Robert C. Stempel's second day on the job as chairman of General Motors Corp. was a trying one. On Aug. 2, Iraqi tanks rumbled into Kuwait, oil prices skyrocketed, and a 10,000-car order for the Chevrolet Caprice bound for Kuwait was abruptly canceled.
Just one day before, Stempel had ascended to the top seat at the world's largest industrial company amid signs that GM's long-awaited comeback was finally at hand. After all, Stempel was an engineering whiz, a car guy--not a dry, financial type like the departing Roger B. Smith. And GM had marshaled together the first round of a massive wave of new models, including its Saturn line and fully redesigned Buicks, Oldsmobiles, and Cadillacs.
GULF JITTERS. Now, a full-blown war in the gulf, on top of the ongoing U. S. recession, has pretty much iced any hope that 1991 would be a turning point. GM, with sales of about $125 billion last year, saw domestic auto sales plummet a scary 28% during the first 10 days of January. Given the vagaries of war, volatile oil prices, and a deepening recession, few consumers are likely to be in a buying mood anytime soon. Stempel, 57, had hoped GM's North American auto operation, which has lost money three years running, would turn a profit in 1991. Now he's not so sure. "I'm not as buoyant about '91 as I was," says the imposing six-foot, four-inch chairman.
Even so, Stempel remains determined to see that the rest of the 1990s aren't a dreadful replay of last decade. In the 1980s, a wobbly and slow-moving GM watched its share of the U. S. market slide to 35% from a commanding 46%. GM has mapped out a detailed strategy to restore profits in its core North American auto business with aggressive marketing, redesigned products, and more decentralized management.
Most important, Stempel vows not to surrender one more speck of market share to rivals. GM posted some of its most profitable years ever in the late 1980s, but at the expense of shrinking share. Stempel signaled his new focus on recapturing that share when he priced the Saturn with a surprisingly modest $7,995 starting point, undercutting rivals such as the Honda Civic.
Just when these moves will start to pay off for GM will depend in large part on the war. Yet even if the war proves to be short, it isn't getting any easier to turn a buck in the fierce U. S. auto market. Detroit still relies on rebates and other give-backs to move cars. And, of course, Japanese auto makers such as Honda, Toyota, and Mazda have some nifty machines of their own. In fact, the Japanese share of the U. S. car market likely will surpass 27% this year.
Then there's the issue of GM's still hefty waistline. While the company spent roughly $50 billion to retool and modernize its plants in the past decade and has wrung out $13 billion from its cost structure since 1987, GM is still by far the highest-cost player in the industry. Japanese auto makers still turn out cars more cheaply than GM, Ford, and Chrysler--and enjoy dramatically speedier product-development cycles. Says a senior executive at a rival domestic auto maker: "GM is under excellent new management, but I don't think they'll be able to cut costs fast enough."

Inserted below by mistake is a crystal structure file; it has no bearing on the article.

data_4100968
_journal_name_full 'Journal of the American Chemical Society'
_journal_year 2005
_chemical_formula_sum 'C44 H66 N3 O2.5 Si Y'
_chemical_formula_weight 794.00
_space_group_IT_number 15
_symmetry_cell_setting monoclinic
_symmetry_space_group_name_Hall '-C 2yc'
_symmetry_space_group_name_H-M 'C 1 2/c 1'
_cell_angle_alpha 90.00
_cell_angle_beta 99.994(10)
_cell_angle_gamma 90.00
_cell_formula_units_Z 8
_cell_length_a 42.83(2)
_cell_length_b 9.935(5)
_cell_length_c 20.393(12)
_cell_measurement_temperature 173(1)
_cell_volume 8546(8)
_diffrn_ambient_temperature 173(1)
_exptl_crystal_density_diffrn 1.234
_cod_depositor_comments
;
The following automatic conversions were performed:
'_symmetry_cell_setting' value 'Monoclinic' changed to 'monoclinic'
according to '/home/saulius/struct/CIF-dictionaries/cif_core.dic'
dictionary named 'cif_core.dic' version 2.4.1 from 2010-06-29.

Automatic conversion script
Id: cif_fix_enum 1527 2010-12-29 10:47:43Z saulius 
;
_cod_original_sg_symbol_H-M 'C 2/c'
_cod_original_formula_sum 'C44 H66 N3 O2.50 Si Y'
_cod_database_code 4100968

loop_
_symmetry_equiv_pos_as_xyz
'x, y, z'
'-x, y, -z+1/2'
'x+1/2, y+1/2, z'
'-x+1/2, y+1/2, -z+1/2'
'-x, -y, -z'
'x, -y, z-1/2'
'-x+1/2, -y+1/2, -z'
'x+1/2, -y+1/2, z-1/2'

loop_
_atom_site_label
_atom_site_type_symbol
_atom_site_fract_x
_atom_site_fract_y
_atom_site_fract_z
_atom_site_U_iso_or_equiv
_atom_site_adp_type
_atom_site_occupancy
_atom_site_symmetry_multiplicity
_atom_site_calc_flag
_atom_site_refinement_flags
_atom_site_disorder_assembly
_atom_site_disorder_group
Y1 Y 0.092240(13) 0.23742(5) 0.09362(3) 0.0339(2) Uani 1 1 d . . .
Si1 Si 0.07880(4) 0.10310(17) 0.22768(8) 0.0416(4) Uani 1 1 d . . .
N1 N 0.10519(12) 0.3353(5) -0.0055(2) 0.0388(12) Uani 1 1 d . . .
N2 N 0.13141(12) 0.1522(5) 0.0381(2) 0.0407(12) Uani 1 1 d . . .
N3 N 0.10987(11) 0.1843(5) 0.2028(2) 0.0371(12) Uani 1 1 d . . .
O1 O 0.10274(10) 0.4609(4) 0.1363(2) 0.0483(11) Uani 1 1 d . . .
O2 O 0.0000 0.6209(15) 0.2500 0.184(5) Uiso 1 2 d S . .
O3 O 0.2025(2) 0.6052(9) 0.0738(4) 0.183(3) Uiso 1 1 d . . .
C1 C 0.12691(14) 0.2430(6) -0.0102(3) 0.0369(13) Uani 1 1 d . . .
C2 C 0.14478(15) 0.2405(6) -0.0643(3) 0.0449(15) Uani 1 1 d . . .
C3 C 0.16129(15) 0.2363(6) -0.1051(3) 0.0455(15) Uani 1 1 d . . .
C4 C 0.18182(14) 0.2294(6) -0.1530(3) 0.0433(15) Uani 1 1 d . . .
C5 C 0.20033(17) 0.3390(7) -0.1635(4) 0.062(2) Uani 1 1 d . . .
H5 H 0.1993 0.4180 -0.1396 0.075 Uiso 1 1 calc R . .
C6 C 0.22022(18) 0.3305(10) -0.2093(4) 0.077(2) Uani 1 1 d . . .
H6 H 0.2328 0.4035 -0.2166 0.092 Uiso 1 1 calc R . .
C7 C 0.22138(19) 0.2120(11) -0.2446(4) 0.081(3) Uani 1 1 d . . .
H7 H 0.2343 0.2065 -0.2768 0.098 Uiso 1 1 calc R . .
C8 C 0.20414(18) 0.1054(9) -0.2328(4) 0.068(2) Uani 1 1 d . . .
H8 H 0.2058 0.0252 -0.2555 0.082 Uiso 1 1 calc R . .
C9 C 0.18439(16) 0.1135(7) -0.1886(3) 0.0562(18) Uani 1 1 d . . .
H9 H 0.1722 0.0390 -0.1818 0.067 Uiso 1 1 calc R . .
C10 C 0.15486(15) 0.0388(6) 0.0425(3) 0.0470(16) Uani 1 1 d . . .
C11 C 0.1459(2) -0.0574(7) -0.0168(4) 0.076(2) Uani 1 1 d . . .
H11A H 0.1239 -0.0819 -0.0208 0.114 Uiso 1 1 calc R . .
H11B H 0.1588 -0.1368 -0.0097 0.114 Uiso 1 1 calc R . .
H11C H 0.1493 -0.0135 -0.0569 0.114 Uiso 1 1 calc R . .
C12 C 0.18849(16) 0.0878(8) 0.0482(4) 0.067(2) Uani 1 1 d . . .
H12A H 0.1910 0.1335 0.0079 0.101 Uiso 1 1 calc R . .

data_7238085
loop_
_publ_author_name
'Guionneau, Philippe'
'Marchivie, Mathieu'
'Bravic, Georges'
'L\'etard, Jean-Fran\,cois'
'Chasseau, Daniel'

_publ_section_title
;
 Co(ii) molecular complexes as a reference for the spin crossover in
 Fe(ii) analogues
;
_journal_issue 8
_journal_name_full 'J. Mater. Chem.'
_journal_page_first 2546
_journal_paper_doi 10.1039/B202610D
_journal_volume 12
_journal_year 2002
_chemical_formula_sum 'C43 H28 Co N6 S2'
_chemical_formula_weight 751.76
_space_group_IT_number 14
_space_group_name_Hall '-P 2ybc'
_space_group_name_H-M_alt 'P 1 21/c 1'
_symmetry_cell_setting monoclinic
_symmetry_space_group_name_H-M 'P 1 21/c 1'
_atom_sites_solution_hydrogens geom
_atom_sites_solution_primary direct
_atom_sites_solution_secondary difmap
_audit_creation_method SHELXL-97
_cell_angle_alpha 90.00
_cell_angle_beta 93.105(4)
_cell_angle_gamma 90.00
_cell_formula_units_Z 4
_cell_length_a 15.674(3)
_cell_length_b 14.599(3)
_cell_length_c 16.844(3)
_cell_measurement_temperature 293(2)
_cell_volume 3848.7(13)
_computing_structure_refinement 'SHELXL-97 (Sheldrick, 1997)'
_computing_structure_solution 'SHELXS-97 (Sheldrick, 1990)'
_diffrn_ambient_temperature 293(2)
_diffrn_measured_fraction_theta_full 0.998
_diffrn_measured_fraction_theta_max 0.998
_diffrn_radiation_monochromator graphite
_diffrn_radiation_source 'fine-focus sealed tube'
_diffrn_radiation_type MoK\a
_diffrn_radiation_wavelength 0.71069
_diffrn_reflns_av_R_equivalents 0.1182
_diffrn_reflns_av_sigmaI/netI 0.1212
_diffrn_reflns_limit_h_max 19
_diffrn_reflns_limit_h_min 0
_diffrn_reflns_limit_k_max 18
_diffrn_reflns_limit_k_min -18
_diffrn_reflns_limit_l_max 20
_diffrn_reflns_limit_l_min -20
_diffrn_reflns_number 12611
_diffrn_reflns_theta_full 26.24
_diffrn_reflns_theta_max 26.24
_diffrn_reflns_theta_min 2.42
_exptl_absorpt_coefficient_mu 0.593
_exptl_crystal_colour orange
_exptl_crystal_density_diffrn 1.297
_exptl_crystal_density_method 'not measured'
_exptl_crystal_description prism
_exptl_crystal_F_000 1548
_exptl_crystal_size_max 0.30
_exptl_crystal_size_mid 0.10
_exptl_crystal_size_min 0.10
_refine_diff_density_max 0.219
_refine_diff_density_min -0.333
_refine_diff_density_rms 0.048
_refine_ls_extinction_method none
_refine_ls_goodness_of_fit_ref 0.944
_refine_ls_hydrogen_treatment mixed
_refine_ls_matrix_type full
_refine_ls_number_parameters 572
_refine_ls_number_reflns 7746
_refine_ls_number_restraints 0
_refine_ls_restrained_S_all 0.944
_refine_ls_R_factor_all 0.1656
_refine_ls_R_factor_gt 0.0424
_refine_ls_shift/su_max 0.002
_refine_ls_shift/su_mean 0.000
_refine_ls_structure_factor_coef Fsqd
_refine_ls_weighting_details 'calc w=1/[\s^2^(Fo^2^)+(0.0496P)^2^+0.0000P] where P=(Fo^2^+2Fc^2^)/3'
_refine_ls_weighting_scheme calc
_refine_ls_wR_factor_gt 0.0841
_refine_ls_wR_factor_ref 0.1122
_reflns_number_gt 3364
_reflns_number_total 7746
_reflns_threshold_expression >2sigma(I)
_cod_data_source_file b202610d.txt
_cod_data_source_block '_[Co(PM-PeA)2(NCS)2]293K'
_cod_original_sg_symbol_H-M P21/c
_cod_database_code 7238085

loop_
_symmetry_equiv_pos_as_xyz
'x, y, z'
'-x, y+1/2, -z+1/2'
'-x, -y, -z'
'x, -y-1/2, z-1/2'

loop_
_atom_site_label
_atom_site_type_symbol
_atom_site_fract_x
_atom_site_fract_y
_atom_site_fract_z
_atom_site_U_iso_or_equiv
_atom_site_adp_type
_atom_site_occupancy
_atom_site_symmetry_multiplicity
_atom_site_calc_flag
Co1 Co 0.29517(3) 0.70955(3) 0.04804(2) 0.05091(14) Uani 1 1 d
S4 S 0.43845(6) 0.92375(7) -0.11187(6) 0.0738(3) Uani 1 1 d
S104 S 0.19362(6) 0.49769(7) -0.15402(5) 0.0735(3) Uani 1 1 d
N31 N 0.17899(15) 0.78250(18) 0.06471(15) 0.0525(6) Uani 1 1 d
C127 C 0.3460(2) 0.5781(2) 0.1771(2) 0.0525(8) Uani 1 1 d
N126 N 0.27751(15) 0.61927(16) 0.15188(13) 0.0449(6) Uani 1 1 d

Worse, while GM has relied on its lucrative European operations--representing 20% of its total auto sales--to offset losses at home, that unit could be hit by the war and slowing world economies. Sure, the company's finance unit, General Motors Acceptance Corp., continues to do well, as do Electronic Data Systems, a computer services company, and the defense firm GM-Hughes Electronics. Yet that isn't enough to salvage 1991.
Even before the war, analysts were frantically reworking their earnings estimates for GM. Chances are that GM will lose as much as $900 million or so in 1991 on sales of $124 billion, figures Dean Witter Reynolds Inc. That's especially painful because GM hoped to post earnings strong enough to make up for the bruising it took in 1990. Any day now, GM is expected to disclose a loss of between $125 million and $300 million last year. Losses from North American cars and trucks alone were more than $3 billion, estimates Donaldson, Lufkin & Jenrette Securities Corp. The tally is far worse if you include the onetime $2.1 billion charge GM took in the third quarter to close at least four plants.
WINNING LOOK. But it isn't all so grim inside GM's 1930s skyscraper in downtown Detroit. GM has come fairly close to bridging the quality gap with the Japanese. While GM drew plenty of scorn during the 1980s for turning out uninspiring, boxy models, its GEO line of Japanese-designed models, along with its Cadillac and Buick cars, were all selling well before the war. GM has also snagged some fancy awards: Cadillac won the 1990 Malcolm Baldrige National Quality Award and the Chevrolet Caprice LTZ picked up car-of-the-year honors from Motor Trend magazine. The Baldrige award dovetailed nicely with GM's new "Putting Quality on the Road" ad campaign, which trumpets quality improvements throughout the company. In fact, Stempel believes the quality campaign will keep GM car-owners coming back for more--and convince import owners to give GM another try.